You can translate ‘der Teufel ist ein Eichhörnchen’ in a few different ways: literally, it states that ‘the devil is a squirrel’, which doesn’t do much to shed light on what the true meaning actually is. Metaphorically, it means something more like ‘the devil comes in many forms’ or, more loosely, ‘don’t be so easily deceived by something which seems harmless’.
In this sense, it’s used as a warning against being too trusting of something and to remind someone that they can make mistakes if they aren’t careful enough. After all, even something as harmless as a squirrel could be the devil, so you have to be vigilant! Not least during a picnic in the summer months…
Squirrels have in fact been linked to the devil in Germany for centuries, dating back to the Middle Ages. Their colour (either red or black in Germany at that time, since grey squirrels had not yet been introduced from North America), as well as their incredible speed and slightly twitchy style of movement, were seen as clear signs that they were the devil’s agents.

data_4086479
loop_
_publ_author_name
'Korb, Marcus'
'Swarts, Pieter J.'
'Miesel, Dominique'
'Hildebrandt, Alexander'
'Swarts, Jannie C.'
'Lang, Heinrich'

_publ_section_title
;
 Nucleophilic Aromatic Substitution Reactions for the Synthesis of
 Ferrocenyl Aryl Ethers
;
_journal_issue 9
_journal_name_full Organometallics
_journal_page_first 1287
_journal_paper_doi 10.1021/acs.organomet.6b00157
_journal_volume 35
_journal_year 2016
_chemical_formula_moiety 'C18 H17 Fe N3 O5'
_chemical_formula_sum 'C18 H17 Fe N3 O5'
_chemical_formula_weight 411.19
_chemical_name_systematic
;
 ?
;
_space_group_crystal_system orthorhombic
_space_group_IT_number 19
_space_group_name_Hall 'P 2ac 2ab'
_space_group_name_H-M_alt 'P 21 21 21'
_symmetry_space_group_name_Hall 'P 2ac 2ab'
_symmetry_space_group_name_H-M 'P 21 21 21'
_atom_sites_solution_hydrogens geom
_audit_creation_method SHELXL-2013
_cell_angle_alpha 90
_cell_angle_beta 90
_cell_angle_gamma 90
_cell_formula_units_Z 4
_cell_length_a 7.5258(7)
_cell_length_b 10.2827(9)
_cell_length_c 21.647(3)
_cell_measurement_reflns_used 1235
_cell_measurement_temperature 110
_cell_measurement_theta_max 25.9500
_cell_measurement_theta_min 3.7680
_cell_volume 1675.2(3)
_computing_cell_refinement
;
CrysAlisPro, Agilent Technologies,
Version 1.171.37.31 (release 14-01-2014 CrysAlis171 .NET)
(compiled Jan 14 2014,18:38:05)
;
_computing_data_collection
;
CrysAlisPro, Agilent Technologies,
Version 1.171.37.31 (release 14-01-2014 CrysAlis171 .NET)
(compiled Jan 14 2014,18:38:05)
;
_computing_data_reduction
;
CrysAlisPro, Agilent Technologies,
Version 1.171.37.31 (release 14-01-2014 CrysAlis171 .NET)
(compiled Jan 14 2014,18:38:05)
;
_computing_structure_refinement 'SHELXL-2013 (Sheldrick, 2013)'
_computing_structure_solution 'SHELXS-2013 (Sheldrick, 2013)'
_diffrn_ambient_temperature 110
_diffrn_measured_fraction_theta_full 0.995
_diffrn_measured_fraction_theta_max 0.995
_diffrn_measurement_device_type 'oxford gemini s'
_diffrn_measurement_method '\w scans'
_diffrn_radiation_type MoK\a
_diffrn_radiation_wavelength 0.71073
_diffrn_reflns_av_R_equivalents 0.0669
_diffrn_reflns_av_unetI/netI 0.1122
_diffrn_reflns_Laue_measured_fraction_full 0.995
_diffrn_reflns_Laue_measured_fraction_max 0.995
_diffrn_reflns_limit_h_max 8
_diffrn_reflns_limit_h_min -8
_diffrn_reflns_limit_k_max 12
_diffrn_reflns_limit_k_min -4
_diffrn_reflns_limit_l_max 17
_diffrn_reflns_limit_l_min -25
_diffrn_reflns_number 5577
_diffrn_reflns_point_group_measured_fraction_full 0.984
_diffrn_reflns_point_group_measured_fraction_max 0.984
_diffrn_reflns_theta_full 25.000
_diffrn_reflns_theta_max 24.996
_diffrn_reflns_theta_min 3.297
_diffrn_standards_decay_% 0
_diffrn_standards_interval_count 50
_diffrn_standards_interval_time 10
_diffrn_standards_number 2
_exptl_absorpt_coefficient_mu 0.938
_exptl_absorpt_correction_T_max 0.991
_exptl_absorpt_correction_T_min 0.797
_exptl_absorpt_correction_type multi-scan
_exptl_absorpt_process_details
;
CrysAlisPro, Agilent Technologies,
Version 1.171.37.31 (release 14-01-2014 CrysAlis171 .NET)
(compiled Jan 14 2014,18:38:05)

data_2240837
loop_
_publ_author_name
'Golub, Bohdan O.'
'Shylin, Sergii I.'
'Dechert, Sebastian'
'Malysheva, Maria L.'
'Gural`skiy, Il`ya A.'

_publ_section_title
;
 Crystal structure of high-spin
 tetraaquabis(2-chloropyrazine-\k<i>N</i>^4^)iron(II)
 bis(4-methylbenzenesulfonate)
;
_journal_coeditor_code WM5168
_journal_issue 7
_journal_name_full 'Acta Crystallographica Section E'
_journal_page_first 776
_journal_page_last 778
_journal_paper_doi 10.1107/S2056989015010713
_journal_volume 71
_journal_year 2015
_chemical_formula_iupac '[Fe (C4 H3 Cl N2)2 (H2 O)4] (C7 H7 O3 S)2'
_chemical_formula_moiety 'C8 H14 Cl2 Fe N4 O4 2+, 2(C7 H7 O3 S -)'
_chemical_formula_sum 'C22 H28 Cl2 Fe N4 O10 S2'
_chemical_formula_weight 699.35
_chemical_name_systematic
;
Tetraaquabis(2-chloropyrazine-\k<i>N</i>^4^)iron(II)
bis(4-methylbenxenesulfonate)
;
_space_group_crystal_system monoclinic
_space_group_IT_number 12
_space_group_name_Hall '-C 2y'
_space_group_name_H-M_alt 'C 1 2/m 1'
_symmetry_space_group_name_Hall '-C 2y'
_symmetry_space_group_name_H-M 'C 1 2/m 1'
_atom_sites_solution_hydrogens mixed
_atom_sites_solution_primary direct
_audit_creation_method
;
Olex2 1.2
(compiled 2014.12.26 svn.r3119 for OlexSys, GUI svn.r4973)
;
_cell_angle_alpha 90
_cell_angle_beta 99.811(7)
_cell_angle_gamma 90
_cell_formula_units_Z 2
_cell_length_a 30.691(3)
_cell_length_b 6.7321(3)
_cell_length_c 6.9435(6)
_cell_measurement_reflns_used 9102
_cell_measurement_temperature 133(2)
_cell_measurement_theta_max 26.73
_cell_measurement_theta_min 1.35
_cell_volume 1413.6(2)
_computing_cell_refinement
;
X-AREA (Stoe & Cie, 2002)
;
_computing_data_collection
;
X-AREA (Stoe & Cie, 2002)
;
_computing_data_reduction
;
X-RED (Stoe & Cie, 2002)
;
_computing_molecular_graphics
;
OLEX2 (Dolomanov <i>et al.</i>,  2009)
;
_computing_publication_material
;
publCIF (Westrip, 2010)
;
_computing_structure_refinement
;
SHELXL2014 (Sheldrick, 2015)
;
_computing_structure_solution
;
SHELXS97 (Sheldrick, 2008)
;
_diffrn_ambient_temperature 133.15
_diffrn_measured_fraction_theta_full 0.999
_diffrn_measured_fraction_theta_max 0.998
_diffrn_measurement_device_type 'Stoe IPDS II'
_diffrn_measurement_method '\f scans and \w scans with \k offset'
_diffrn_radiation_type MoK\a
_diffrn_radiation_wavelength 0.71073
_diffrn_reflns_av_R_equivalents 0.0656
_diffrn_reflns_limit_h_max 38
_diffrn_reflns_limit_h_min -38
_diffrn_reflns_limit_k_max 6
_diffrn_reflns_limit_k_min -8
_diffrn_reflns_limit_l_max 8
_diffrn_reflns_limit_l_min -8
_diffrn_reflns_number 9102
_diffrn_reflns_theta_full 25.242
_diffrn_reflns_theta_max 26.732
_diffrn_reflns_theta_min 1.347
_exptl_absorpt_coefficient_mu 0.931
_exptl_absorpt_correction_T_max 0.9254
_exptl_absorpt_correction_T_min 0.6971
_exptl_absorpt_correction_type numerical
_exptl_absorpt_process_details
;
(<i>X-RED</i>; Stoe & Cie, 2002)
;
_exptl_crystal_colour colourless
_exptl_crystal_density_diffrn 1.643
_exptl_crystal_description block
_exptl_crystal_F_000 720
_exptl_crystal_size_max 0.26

According to folklore, hunters would aim their weapons perfectly at a squirrel and yet, somehow, it would always move out of the way at the last moment (‘with devilish speed – ‘mit teuflischer Geschwindigkeit’), reappearing somewhere else to taunt its attackers.
This strong link to superstition also gives the phrase another meaning: if someone is particularly superstitious, you might say ‘they really believe the devil is a squirrel!’.
„Keine Sorge, es wird nichts schief gehen.“
„Wer weiß, der Teufel ist ein Eichhörnchen!“
“Don’t worry, nothing will go wrong.”
“Who knows, the devil comes in many forms!”
„Er glaubt, dass der Teufel wirklich ein Eichhörnchen ist!“
“He really believes that the devil is a squirrel!” or “He really is superstitious!”